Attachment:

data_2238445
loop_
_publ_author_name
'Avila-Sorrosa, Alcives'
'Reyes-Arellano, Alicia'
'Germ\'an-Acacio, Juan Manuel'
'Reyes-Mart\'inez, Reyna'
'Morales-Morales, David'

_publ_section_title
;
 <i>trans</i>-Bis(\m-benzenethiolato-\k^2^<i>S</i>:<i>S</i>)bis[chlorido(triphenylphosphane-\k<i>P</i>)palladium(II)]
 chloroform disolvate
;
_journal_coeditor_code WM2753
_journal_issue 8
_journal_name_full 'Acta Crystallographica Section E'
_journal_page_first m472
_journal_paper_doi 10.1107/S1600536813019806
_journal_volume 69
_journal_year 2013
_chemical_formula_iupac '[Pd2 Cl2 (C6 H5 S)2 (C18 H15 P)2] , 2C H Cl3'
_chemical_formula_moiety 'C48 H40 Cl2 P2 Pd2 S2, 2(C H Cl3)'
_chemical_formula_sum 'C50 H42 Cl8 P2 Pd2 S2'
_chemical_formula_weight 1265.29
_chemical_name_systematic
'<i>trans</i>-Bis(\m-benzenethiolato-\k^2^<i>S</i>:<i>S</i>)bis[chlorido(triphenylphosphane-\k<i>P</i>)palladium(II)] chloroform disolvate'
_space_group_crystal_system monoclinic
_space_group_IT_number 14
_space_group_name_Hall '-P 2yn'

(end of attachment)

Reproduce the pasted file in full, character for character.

data_2238445
loop_
_publ_author_name
'Avila-Sorrosa, Alcives'
'Reyes-Arellano, Alicia'
'Germ\'an-Acacio, Juan Manuel'
'Reyes-Mart\'inez, Reyna'
'Morales-Morales, David'

_publ_section_title
;
 <i>trans</i>-Bis(\m-benzenethiolato-\k^2^<i>S</i>:<i>S</i>)bis[chlorido(triphenylphosphane-\k<i>P</i>)palladium(II)]
 chloroform disolvate
;
_journal_coeditor_code WM2753
_journal_issue 8
_journal_name_full 'Acta Crystallographica Section E'
_journal_page_first m472
_journal_paper_doi 10.1107/S1600536813019806
_journal_volume 69
_journal_year 2013
_chemical_formula_iupac '[Pd2 Cl2 (C6 H5 S)2 (C18 H15 P)2] , 2C H Cl3'
_chemical_formula_moiety 'C48 H40 Cl2 P2 Pd2 S2, 2(C H Cl3)'
_chemical_formula_sum 'C50 H42 Cl8 P2 Pd2 S2'
_chemical_formula_weight 1265.29
_chemical_name_systematic
'<i>trans</i>-Bis(\m-benzenethiolato-\k^2^<i>S</i>:<i>S</i>)bis[chlorido(triphenylphosphane-\k<i>P</i>)palladium(II)] chloroform disolvate'
_space_group_crystal_system monoclinic
_space_group_IT_number 14
_space_group_name_Hall '-P 2yn'